Responding to Iraq’s learning crisis

Three years after Mosul was retaken from the so-called Islamic State, parts of west Mosul still resemble a warzone with entire neighborhoods laid waste. Buildings remain collapsed into each other like a deck of cards. They create a dangerous mashup of bricks and steel that loom over children and families fighting to resume their lives as best they can despite daily reminders of the violence that took place.

Amidst the rubble and destruction, Al-Hafsa primary school in the historical Old City of Mosul stands like an oasis. UNICEF supported the school’s rehabilitation and provided learning and teaching materials to create a safe environment  conducive to learning  But even for this beacon, challenges remain.

A girl peers through the door from inside a classroom.
© UNICEF/2019/AnmarShahed, 7, stands in front of the prefab classrooms prepared by UNICEF for the Hafsa School in western Mosul.

“The path to school is very difficult, particularly when it rains, and the roads are bad,” said Hanaa Hamid, whose children attend the school. “Our neighborhood is also poor, there are no jobs here. Families are struggling to buy essentials; this impacts our children’s learning, even if education is free.”

The obstacles students face in Al Hafsa are emblematic of the wider learning crisis in Iraq, says Hamida Lasseko, UNICEF’s Representative in Iraq.

“Conflict and poverty have affected every aspect of Iraqi society and contributed to growing inequality for children. Education is one of the sectors where there’s been a sharp deterioration in quality and access for the most vulnerable children,” she explained.

The race is on for Iraq to deliver inclusive and equitable quality education for all of its children

A 2018 government-supported survey revealed just over half of children from the poorest background complete primary education and the gap widens with only 24 percent completing upper secondary education.

The five regions with the lowest school enrollment and attendance rates are concentrated in Iraq’s southern areas, which remain its poorest, and in Anbar and Ninawa – the two governorates that bore the brunt of the last few years’ violence.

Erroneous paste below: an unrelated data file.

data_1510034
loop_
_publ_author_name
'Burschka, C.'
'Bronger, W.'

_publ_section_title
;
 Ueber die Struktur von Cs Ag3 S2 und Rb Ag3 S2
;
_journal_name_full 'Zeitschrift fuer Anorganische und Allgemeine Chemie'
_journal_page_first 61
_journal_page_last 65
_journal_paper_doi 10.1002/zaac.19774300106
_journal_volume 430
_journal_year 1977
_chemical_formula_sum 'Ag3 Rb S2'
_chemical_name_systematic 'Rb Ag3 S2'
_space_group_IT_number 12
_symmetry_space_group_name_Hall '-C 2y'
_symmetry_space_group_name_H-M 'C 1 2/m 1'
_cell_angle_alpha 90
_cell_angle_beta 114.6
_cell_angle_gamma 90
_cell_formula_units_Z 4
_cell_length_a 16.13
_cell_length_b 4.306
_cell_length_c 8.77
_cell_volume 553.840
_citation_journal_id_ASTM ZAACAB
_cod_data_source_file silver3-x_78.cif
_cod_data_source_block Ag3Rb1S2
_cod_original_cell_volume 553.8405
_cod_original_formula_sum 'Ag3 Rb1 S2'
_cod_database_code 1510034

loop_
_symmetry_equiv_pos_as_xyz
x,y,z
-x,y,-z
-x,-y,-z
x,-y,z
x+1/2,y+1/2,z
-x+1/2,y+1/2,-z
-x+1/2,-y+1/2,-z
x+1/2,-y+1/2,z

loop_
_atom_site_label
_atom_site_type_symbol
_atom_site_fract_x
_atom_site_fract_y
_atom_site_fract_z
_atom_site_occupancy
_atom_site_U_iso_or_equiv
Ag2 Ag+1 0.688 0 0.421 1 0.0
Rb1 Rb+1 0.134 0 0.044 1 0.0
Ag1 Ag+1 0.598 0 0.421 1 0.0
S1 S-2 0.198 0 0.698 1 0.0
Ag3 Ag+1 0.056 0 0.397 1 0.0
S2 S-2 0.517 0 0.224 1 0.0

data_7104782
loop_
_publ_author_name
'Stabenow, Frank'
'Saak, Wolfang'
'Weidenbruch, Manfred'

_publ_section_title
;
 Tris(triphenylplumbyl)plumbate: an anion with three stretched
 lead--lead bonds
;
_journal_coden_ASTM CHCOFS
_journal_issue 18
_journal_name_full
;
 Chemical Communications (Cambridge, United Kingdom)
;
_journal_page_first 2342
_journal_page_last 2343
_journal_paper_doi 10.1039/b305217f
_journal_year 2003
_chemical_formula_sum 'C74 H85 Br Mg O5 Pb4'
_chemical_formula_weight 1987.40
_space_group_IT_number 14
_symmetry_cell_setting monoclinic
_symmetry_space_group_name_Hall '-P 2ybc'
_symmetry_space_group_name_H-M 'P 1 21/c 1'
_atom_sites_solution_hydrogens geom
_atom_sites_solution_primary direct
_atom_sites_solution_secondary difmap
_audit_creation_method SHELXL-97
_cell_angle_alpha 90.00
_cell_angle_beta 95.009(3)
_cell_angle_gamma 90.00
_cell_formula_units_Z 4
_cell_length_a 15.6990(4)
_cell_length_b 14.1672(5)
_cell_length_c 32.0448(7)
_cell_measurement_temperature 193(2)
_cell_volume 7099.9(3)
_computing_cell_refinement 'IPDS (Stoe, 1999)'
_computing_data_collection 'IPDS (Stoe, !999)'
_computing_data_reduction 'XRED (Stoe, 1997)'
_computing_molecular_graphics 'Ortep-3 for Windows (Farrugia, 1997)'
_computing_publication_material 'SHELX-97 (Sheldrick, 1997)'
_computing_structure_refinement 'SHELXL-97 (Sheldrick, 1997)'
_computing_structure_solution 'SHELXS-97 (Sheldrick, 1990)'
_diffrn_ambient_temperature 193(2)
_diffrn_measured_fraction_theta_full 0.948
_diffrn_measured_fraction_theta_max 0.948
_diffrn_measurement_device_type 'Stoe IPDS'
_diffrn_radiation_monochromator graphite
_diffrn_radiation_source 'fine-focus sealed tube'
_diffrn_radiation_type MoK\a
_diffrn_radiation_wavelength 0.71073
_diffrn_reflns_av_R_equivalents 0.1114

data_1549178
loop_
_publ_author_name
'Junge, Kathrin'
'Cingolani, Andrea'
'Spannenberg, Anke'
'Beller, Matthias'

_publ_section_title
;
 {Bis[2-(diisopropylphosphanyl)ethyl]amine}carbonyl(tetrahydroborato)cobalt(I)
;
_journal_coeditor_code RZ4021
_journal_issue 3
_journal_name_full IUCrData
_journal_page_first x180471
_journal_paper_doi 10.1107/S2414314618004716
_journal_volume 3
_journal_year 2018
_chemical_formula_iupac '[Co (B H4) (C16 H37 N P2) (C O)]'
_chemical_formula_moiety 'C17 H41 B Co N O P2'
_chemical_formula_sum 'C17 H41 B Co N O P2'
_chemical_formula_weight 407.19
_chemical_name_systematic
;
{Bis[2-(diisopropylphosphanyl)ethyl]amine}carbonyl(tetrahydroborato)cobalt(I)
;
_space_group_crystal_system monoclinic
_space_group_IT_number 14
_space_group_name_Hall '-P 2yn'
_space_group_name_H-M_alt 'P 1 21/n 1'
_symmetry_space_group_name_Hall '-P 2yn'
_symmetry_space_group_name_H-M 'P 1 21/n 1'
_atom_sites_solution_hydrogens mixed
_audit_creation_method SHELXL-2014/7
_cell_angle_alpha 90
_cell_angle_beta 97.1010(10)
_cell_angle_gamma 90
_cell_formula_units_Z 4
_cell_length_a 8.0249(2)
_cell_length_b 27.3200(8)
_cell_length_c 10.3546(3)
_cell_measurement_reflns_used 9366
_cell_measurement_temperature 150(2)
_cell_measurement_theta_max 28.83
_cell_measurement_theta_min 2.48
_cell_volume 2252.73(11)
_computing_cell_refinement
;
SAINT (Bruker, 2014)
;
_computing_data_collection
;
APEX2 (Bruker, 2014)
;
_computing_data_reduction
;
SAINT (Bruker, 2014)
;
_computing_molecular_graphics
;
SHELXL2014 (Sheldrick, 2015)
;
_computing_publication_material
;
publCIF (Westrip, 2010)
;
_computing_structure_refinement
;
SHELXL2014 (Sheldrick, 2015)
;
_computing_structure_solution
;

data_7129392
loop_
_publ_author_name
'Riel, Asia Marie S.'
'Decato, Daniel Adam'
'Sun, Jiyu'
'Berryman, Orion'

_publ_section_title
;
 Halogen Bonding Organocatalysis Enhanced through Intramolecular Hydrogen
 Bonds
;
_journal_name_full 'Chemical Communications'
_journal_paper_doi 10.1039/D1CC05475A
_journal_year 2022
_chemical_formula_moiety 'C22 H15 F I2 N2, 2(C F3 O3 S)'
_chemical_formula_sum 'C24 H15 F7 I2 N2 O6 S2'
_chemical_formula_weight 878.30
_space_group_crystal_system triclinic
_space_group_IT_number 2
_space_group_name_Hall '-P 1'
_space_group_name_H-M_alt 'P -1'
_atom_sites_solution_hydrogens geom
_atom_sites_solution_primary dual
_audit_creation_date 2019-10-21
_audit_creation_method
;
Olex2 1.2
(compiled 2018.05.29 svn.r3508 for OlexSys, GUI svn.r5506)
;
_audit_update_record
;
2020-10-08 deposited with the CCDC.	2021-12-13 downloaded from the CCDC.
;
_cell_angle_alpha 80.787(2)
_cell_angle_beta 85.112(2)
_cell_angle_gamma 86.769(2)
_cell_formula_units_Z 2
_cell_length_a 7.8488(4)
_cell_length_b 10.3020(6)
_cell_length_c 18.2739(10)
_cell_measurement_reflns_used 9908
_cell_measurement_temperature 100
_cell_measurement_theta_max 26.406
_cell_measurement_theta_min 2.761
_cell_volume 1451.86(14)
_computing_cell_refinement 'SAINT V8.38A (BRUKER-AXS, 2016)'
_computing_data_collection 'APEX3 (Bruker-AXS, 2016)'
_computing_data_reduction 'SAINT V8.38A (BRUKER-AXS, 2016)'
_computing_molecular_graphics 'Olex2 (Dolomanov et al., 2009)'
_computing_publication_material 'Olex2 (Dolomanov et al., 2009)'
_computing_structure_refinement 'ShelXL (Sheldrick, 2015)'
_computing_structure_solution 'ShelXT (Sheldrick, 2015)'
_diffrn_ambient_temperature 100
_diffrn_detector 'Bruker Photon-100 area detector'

A lady in a hijab stands at the gate of a building with a painted sign atop.
© UNICEF/2019/AnmarHanaa, principal of Al Hafsah School, stands in front of the school door.

Education and conflict-related trauma

For children recovering from conflict-related trauma, resuming school is an essential element to reintroduce a sense of normalcy and safety. However, the shortage of teachers, many of whom remain displaced, as well as insufficient school buildings in former conflict areas severely hamper access to quality education. To accommodate, schools in many parts of Iraq operate in multiple shifts.

In Al-Hafsa, children have about three hours of time with teachers before vacating to make room for others. This not only reduces learning time, it also leaves few or no opportunities for any extra-curricular activities, including psychosocial support which is critical to helping children deal with trauma.

Shortage of schools also results in overcrowded classrooms, with as many as 60 students per class.

A group of young girls in school uniform walking amidst rubble
© UNICEF/2019/AnmarA group of female students, walking through the ruins, are going to school in western Mosul.

“It’s impossible to teach or learn in a classroom with 60 students,” said Samar Thanon, the headteacher. “The pre-fabricated classrooms provided by UNICEF have made a real difference to both teachers and students,” she added.

With only ten years  left to meet the UN’s Sustainable Development Goals by 2030, the race is on for Iraq to deliver inclusive and equitable quality education for all of its children. According to Hamida Lasseko, the resources are there and they must be allocated to prioritize the needs of children and young people.


Laila Ali is a Communication Specialist with UNICEF in Iraq.


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